Castlepoint Lighthouse is located on a rocky point made of sandstone filled with what looks like marine pipi shells. Nigel had the Canon and took the steps up to the lookout, taking photos as he went. I had the Olympus and followed a track that went down to the edge of the rocky cliff face. The cliff fell away to another wide shelf below it, and then further down there was another shelf carved by wave action on the cliff, then the breakers. About 200 metres away there were 2 men fishing from an overhang that looked very much like the profile of a shark. Well below them the surf crashed against the base of the cliff. Embedded in the sandstone I was walking on there were beautifully preserved scallop and seashell fossils. As usual, I was taking photos of all that captured my attention and many of the lighthouse… with a 2GB card, just shoot!
A few years back Castlepoint lighthouse was restored to the stately beauty it is today. It had over the years become an unsightly rust streaked mess before its restoration.. Castlepoint is a very popular holiday destination and the lighthouse is a popular attraction that is so easy to reach. It was only a short 20 minute walk from our cottage.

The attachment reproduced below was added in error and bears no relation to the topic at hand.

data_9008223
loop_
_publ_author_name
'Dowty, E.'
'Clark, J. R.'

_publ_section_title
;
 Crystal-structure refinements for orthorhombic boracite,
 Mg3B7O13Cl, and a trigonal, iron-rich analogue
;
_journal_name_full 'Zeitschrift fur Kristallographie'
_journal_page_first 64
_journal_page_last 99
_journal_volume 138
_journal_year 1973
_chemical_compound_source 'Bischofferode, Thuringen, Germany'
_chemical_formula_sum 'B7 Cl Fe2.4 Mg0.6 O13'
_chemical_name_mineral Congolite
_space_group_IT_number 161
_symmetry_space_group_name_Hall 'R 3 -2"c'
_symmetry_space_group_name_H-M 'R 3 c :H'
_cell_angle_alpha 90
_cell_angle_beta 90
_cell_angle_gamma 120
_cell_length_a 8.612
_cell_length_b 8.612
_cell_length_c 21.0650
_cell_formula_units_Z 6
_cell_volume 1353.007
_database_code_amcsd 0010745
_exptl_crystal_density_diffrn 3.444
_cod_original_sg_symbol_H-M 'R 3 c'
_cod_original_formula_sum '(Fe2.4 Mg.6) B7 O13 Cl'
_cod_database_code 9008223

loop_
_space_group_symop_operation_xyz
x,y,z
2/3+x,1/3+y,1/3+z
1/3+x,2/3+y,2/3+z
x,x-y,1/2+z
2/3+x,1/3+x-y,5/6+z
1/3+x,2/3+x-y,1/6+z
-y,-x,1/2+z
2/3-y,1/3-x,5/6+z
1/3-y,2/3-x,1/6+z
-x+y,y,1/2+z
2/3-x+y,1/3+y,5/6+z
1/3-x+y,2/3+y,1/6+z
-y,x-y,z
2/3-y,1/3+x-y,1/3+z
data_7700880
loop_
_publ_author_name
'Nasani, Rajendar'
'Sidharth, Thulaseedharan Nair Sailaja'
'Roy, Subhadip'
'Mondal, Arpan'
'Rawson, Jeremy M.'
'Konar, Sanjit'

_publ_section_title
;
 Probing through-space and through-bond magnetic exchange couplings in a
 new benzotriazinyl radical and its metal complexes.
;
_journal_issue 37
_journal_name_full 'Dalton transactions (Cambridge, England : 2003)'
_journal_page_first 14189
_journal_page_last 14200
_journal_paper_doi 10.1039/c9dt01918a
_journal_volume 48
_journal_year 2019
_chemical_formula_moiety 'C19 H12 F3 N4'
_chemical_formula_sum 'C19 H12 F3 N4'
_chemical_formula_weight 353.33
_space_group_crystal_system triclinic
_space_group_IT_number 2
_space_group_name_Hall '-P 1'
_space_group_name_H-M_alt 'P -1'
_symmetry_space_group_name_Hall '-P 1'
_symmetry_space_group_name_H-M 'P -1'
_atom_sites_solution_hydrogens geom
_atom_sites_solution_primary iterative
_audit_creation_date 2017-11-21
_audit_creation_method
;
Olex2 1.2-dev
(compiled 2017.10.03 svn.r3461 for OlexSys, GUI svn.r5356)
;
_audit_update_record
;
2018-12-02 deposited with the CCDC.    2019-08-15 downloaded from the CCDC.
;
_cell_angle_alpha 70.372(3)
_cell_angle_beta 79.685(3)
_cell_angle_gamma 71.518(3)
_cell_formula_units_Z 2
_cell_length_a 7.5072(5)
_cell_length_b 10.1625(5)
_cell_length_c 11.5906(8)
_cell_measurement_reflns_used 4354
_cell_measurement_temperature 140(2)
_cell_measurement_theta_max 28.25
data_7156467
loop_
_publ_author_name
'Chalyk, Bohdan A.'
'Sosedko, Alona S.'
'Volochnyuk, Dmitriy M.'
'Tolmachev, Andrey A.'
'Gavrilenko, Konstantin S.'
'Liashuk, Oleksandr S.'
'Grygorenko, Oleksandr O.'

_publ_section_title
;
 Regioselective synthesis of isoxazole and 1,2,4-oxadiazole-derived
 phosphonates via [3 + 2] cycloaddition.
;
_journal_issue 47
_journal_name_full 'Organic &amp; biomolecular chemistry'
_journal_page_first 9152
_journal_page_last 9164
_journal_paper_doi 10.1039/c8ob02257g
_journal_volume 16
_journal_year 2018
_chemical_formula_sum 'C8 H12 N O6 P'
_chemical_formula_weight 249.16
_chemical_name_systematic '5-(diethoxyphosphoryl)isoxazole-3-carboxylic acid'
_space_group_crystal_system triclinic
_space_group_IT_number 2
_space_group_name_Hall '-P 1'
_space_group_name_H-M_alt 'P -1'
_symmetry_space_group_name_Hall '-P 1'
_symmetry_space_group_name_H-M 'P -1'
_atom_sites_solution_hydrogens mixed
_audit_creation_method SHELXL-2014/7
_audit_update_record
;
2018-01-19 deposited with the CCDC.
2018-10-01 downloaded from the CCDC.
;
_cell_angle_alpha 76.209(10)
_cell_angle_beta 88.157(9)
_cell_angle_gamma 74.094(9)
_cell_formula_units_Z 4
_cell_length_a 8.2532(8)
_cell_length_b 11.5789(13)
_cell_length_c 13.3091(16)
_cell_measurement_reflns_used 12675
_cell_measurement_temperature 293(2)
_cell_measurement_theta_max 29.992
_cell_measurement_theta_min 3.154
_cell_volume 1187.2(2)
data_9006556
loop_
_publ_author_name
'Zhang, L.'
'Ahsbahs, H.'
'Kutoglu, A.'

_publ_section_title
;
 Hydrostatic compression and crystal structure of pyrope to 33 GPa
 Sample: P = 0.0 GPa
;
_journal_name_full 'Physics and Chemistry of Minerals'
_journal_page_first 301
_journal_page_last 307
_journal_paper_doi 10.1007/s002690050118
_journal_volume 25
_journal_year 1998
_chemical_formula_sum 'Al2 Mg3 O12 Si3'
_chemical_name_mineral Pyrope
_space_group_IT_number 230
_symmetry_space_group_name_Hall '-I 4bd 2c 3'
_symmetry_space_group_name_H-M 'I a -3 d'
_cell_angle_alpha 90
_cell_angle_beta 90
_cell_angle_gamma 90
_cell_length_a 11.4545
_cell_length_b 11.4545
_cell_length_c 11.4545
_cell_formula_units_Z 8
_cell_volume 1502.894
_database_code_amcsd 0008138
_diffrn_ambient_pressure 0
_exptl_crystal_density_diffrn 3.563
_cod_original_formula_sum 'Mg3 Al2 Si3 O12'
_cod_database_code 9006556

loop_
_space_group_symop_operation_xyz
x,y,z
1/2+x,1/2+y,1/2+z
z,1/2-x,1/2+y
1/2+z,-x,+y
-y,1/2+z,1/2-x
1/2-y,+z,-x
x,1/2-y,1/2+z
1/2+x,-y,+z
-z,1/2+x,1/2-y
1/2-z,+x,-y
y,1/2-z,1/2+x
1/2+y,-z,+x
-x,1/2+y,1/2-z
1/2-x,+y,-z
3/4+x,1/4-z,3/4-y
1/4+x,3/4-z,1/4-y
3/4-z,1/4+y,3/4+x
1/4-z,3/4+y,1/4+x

Looming in the background is Castle Rock. At 162 metres above sea level, it dominates the landscape to the southwest of the lighthouse. Apparently it was named Castle Rock by Captain James Cook, as it reminded him of castle ramparts back home.
Nigel told me we were climbing it in the afternoon! I looked back at the rock not knowing its height, thinking Hmmm…! Then the brilliant thought hit… “Of course you can… you did the Cape Brett track (20 km) and a couple weeks ago climbed Mt Egmont (2,518m) … this is nowhere near Mt Egmont!” A closer look at the rock revealed the track ran along the ridge beside the rock, straight onto the rock. Easy! We’d be half way there before we started!
We left the lighthouse and went back to the cottage to watch a DVD lecture, have lunch and a rest before going for the afternoon’s walk. It was nice just being able to spend time together and unwind.